Search Engine Optimization (SEO) experts make a ton of money teaching people how to achieve a higher ranking in search results. It doesn’t matter if the results are from a Google search or for a jobs database for a position to which you just applied. They all promise to help you move to the top of the list. The problem with such promises is that there is only one slot at the top of any list. We all can’t be on top, but we can definitely improve in our rankings.
For example, if you search my full name in Google, “Victor M. Font Jr.,” I come up in the 1st through 4th and 7th places. If you search a partial variant of my name (i.e. “Victor Font”), I come up in the 4th and 9th positions. That’s not too bad considering most people don’t read past the first or second page of Google search results. In both examples, I am on the first page.
In this time of high unemployment and stiff competition for open positions, if my name came up in a recruiter’s search like it does on Google, I’d be pretty pleased. And I’m confident that you would be just as pleased with rankings like that in a recruiter’s candidate search, wouldn’t you? Of course you would and so would I.
Since I’ve been seeking my next role, I’ve received more spam from SEO experts promising to help me move to the top of search lists using a technique called “keyword optimization.” All of them ask for money to teach the technique or perform the task themselves to optimize your resume with the right keywords. Whatever you do, don’t buy into this service. It’s a bunch of malarkey that optimizing your resume keywords one time for a fee will consistently bring you to the top positions in a search result. In fact, it’s a pet peeve of mine that so many out there are willing to take advantage of the unemployed to line their own pockets with green. So I’m going to teach you one technique, that I use myself in this article. Best of all, you’re learning this for free!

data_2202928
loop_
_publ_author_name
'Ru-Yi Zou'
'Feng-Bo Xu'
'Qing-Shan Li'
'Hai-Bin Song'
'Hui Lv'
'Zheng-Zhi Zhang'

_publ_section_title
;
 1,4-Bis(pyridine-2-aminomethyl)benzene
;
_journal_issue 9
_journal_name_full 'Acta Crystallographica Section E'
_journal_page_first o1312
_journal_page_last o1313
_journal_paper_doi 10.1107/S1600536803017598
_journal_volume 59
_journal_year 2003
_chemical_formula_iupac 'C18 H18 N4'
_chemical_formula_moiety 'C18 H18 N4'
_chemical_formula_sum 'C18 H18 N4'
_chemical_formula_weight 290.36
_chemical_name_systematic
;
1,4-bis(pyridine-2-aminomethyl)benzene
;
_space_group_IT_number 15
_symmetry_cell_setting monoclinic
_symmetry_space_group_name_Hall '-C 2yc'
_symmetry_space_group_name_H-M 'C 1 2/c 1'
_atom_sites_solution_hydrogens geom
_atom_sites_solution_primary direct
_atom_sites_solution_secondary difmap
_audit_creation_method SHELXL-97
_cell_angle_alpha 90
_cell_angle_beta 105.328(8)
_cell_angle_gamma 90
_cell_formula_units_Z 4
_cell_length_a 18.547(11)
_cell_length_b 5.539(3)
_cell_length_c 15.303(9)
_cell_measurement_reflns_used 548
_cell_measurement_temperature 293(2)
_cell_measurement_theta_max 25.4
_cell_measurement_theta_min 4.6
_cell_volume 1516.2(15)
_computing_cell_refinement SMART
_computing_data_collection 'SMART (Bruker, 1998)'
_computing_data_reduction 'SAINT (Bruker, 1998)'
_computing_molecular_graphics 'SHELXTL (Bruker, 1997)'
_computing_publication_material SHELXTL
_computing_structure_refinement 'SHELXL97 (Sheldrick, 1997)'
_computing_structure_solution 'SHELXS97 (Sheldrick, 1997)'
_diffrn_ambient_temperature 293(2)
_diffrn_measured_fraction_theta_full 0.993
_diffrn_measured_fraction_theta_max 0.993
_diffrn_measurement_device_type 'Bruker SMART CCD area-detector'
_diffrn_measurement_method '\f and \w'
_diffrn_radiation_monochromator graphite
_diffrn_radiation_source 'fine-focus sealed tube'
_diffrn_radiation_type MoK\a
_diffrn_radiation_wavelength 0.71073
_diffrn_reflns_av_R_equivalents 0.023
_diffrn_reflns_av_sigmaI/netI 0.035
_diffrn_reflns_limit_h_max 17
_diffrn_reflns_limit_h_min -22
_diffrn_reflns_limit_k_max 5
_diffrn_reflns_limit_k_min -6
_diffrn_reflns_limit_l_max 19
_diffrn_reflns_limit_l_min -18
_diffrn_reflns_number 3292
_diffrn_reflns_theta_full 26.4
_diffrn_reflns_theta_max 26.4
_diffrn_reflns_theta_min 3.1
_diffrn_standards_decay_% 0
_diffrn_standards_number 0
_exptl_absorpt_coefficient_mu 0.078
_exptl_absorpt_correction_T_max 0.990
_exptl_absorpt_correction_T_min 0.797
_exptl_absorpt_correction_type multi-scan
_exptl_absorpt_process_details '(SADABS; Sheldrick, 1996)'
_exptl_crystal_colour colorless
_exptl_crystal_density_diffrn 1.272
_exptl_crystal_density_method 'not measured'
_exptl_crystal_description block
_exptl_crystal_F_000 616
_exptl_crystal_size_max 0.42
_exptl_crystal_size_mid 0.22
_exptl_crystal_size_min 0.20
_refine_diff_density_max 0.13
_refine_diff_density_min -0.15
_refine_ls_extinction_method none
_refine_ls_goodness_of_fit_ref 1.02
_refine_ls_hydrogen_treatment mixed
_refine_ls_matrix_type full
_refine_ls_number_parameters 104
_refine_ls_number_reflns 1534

To understand keyword optimization, it’s first important to recognize how jobs are posted and recruiters search for candidates. I’ve spent the better part of my IT career supporting Human Resources and HR systems including job posting and recruiting applications. I’ve also hired a lot of people over the years and the process is simple. As the hiring manager, I write the job descriptions and send them over to the HR talent acquisition team. A job board administrator modifies my job description to add the requisite HR, benefits and legal information and then posts the position on Dice or Monster.com. Then I wait.
The job is assigned to a talent acquisition specialist who is an expert at picking top talent to invite for interviews. But with hundreds, if not thousands of resumes competing for the eyes of this one talent acquisition specialist for this one job, how do you move yourself to or near the top of the list, especially since the recruiter is searching for resumes that match the keywords found in the job description? The answer is keyword optimization. To be effective, keyword optimization needs to be done for every job to which you apply. This means slightly changing your resume for every job to which you apply. It takes work, but it can produce results!